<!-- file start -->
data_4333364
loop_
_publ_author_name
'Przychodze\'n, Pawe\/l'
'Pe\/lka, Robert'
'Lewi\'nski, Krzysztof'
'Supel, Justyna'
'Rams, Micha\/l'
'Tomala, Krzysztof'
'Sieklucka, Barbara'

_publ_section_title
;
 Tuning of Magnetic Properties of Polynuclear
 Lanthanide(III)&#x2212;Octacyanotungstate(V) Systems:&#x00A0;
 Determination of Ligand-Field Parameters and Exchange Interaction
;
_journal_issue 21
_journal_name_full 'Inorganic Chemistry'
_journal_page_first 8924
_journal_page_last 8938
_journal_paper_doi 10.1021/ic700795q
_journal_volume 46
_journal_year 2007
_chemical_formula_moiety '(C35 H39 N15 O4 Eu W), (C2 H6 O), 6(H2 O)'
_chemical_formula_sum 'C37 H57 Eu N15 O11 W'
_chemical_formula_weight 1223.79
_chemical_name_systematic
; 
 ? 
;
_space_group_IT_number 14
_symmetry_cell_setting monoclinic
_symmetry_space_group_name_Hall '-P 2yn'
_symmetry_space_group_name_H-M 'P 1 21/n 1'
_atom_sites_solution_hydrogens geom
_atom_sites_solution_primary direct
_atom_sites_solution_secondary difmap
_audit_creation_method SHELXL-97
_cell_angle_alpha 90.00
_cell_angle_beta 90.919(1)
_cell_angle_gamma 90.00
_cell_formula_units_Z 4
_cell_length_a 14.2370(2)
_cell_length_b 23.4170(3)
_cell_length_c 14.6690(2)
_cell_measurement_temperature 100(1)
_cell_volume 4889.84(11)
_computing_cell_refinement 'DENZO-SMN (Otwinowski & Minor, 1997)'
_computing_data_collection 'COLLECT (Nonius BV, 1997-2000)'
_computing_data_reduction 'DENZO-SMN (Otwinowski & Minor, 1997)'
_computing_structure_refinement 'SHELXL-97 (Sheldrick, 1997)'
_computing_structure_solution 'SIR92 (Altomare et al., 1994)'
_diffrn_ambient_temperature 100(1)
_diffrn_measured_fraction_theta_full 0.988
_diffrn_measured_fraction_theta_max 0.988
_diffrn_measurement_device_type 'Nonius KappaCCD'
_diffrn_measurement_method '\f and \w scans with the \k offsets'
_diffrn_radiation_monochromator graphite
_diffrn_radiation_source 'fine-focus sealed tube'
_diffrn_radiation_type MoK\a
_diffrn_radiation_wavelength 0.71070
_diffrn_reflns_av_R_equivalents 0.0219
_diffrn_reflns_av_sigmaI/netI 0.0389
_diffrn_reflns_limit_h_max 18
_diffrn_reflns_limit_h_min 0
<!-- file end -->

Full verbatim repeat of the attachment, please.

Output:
data_4333364
loop_
_publ_author_name
'Przychodze\'n, Pawe\/l'
'Pe\/lka, Robert'
'Lewi\'nski, Krzysztof'
'Supel, Justyna'
'Rams, Micha\/l'
'Tomala, Krzysztof'
'Sieklucka, Barbara'

_publ_section_title
;
 Tuning of Magnetic Properties of Polynuclear
 Lanthanide(III)&#x2212;Octacyanotungstate(V) Systems:&#x00A0;
 Determination of Ligand-Field Parameters and Exchange Interaction
;
_journal_issue 21
_journal_name_full 'Inorganic Chemistry'
_journal_page_first 8924
_journal_page_last 8938
_journal_paper_doi 10.1021/ic700795q
_journal_volume 46
_journal_year 2007
_chemical_formula_moiety '(C35 H39 N15 O4 Eu W), (C2 H6 O), 6(H2 O)'
_chemical_formula_sum 'C37 H57 Eu N15 O11 W'
_chemical_formula_weight 1223.79
_chemical_name_systematic
; 
 ? 
;
_space_group_IT_number 14
_symmetry_cell_setting monoclinic
_symmetry_space_group_name_Hall '-P 2yn'
_symmetry_space_group_name_H-M 'P 1 21/n 1'
_atom_sites_solution_hydrogens geom
_atom_sites_solution_primary direct
_atom_sites_solution_secondary difmap
_audit_creation_method SHELXL-97
_cell_angle_alpha 90.00
_cell_angle_beta 90.919(1)
_cell_angle_gamma 90.00
_cell_formula_units_Z 4
_cell_length_a 14.2370(2)
_cell_length_b 23.4170(3)
_cell_length_c 14.6690(2)
_cell_measurement_temperature 100(1)
_cell_volume 4889.84(11)
_computing_cell_refinement 'DENZO-SMN (Otwinowski & Minor, 1997)'
_computing_data_collection 'COLLECT (Nonius BV, 1997-2000)'
_computing_data_reduction 'DENZO-SMN (Otwinowski & Minor, 1997)'
_computing_structure_refinement 'SHELXL-97 (Sheldrick, 1997)'
_computing_structure_solution 'SIR92 (Altomare et al., 1994)'
_diffrn_ambient_temperature 100(1)
_diffrn_measured_fraction_theta_full 0.988
_diffrn_measured_fraction_theta_max 0.988
_diffrn_measurement_device_type 'Nonius KappaCCD'
_diffrn_measurement_method '\f and \w scans with the \k offsets'
_diffrn_radiation_monochromator graphite
_diffrn_radiation_source 'fine-focus sealed tube'
_diffrn_radiation_type MoK\a
_diffrn_radiation_wavelength 0.71070
_diffrn_reflns_av_R_equivalents 0.0219
_diffrn_reflns_av_sigmaI/netI 0.0389
_diffrn_reflns_limit_h_max 18
_diffrn_reflns_limit_h_min 0